puzzling world

Amused, bemused, and confused!

That’s how most people feel after coming across Stuart Landsborough’s Puzzling World just outside the lakeside township of Wanaka in New Zealand’s South Island.

After all, how could you not be, when the first thing you see on arrival is the ‘Leaning Tower of Wanaka’, a structure that seems to defy gravity and all known laws of physics. It leans out of the ground at an impossible angle of 53 degrees (as compared to that other well known leaning tower in Pisa that leans a measly 6 degrees!)

Close by, four colorfully eccentric tumbling towers compete for attention from snap-happy photographers keen to get pictures of family and friends holding up the towers and stopping them from falling.

And while the weird and wonderful architecture is what first attracts, what’s inside that truly captivates – rooms of illusion that could easily have you questioning your sanity. In the Hall of Following Faces, giant models of famous faces seem to turn and follow you around the room. Escape the faces by entering the Ames Forced Perspective Room and suddenly you’ll find yourself appearing to become taller or shorter. And if that’s not enough to spook you, than take a turn around the Hologram Hall to experience the world of 3D imaging and then hang out in the Sculptillusion Gallery full of living walls, wave ceilings, and stunning larger-than-life-sculptures.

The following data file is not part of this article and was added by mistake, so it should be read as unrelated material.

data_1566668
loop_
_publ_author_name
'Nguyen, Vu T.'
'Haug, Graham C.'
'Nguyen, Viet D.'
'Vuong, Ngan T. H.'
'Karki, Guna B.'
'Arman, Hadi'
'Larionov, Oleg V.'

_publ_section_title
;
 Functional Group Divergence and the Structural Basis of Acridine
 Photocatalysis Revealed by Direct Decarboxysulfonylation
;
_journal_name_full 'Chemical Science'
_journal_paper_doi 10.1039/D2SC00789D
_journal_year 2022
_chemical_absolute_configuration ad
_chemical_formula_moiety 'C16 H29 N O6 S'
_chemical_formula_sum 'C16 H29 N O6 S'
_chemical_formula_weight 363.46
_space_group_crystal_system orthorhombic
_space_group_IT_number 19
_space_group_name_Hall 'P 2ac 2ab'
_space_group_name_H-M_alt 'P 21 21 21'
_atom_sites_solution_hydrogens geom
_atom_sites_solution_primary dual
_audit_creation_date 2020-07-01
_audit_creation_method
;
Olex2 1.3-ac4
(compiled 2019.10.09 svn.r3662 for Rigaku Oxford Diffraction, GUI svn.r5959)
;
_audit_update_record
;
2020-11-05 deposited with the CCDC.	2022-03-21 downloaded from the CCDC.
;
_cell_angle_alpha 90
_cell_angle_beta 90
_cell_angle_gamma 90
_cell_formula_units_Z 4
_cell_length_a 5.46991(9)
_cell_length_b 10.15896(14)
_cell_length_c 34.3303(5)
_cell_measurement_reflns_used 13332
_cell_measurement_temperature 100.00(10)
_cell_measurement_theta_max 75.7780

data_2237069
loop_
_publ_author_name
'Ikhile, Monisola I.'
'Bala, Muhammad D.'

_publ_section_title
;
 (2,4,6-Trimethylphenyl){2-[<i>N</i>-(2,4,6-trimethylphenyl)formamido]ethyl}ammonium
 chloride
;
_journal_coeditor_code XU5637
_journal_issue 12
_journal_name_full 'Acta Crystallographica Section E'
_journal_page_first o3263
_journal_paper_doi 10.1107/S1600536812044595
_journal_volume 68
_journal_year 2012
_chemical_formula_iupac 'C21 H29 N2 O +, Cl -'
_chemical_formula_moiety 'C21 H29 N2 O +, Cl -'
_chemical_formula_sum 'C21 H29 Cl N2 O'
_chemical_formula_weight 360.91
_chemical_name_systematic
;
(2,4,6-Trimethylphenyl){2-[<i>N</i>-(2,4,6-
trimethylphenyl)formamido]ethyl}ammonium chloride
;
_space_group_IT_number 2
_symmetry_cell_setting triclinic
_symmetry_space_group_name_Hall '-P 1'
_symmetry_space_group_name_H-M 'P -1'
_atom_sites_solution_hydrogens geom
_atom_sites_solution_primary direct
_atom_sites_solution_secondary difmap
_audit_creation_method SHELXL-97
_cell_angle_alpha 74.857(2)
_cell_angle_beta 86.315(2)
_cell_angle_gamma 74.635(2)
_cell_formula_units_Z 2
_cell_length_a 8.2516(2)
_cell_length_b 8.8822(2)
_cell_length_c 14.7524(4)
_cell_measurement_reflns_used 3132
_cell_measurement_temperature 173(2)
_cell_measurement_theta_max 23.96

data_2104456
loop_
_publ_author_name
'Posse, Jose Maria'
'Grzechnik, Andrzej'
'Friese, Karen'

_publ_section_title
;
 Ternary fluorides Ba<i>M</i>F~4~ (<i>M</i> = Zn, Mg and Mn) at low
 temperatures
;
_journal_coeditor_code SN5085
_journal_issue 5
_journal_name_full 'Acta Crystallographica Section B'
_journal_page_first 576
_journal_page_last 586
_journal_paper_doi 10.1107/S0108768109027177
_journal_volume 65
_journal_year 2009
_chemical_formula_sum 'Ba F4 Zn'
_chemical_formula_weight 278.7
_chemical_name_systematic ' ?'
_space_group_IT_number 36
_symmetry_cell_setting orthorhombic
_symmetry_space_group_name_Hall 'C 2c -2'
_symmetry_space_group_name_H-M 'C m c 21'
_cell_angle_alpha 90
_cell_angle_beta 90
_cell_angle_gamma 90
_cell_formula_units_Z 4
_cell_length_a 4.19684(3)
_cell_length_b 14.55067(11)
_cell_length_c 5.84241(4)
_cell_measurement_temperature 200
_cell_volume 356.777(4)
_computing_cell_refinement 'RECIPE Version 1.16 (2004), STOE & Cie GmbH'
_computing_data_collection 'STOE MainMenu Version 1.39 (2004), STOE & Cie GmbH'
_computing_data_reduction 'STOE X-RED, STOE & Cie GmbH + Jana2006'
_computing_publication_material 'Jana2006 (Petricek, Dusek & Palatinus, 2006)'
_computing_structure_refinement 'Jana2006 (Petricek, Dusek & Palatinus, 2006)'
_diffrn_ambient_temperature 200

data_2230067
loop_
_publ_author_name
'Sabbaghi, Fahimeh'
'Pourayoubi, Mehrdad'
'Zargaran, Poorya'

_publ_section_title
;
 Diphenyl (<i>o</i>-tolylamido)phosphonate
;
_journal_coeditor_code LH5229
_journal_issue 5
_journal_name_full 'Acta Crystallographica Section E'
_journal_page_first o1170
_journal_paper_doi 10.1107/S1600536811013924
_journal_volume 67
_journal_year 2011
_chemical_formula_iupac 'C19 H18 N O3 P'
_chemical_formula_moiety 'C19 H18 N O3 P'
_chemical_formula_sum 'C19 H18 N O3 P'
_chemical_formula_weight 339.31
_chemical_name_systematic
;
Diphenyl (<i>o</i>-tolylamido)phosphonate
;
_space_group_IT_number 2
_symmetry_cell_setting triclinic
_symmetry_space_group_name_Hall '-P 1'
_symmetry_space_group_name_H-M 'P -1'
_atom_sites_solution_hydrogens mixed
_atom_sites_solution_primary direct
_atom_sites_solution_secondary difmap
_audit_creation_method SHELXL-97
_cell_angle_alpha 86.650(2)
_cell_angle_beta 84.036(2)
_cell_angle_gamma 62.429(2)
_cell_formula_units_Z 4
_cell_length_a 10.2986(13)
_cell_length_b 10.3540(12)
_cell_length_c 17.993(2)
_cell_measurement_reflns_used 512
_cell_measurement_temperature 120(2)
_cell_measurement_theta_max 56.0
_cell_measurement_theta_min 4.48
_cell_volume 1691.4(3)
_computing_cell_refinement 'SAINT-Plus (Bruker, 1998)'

Soon you’ll be questioning what’s real and what’s not. For example, the Tilted House gives the illusion water is flowing upstream and everyone is walking at strange angles. In reality, it’s only happening because the room has been tilted at an angle of fifteen degrees.

But the illusion rooms are only a small piece of the puzzle.

The larger piece is the challenging Great Maze, a huge 3D, 2 storey labyrinth consisting of 1.5 kilometers of wooden passages. Viewed from above, it looks easy to navigate, but the elevated walkways provide a false sense of assurance and most people end up walking between three and five kilometers in their search for a way out. Thankfully, there are also a number of exits around the maze for those who want to escape.

Looking at it now, it’s hard to imagine that it when it was first created back in 1973, it was a single one-kilometer wooden maze. But this Puzzling World has grown in leaps and bounds in the last forty years, becoming one of New Zealand’s favorite and most popular tourist attractions.

(photo @Liz Lewis 2013)

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